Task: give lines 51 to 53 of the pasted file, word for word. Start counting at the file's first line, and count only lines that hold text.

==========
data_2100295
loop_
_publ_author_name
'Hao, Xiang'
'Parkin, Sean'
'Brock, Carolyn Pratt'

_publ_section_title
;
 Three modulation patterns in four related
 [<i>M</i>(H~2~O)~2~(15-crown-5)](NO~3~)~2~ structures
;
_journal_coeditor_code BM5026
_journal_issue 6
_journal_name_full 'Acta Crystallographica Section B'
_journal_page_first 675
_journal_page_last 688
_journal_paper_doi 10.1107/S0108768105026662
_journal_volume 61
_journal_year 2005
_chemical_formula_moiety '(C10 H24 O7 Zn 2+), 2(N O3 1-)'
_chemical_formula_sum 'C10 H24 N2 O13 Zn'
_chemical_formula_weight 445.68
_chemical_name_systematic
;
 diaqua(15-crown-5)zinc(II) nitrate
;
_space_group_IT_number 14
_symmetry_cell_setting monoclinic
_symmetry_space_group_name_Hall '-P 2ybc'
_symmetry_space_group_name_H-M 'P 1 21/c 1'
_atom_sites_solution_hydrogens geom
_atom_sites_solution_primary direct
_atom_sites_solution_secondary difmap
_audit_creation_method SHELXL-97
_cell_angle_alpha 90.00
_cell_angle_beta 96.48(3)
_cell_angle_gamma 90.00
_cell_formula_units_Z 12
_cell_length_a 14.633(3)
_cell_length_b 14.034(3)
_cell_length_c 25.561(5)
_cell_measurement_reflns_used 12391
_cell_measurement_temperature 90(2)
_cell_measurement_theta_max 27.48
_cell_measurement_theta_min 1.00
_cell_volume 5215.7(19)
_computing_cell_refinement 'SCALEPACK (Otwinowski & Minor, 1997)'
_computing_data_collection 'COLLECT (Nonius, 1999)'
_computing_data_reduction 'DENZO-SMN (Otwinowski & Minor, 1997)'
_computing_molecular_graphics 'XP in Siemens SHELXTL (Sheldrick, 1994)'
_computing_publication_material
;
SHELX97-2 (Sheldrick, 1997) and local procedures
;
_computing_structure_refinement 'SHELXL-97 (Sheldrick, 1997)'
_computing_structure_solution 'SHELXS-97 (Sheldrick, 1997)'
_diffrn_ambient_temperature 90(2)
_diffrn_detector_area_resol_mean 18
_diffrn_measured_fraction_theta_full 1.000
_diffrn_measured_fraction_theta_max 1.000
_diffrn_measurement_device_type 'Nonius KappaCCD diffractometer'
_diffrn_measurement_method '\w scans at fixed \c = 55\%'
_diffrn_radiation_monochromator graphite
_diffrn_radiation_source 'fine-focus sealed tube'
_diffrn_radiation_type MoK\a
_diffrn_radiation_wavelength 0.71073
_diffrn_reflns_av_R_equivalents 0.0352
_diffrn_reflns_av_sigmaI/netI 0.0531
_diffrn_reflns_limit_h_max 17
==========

_computing_publication_material
;
SHELX97-2 (Sheldrick, 1997) and local procedures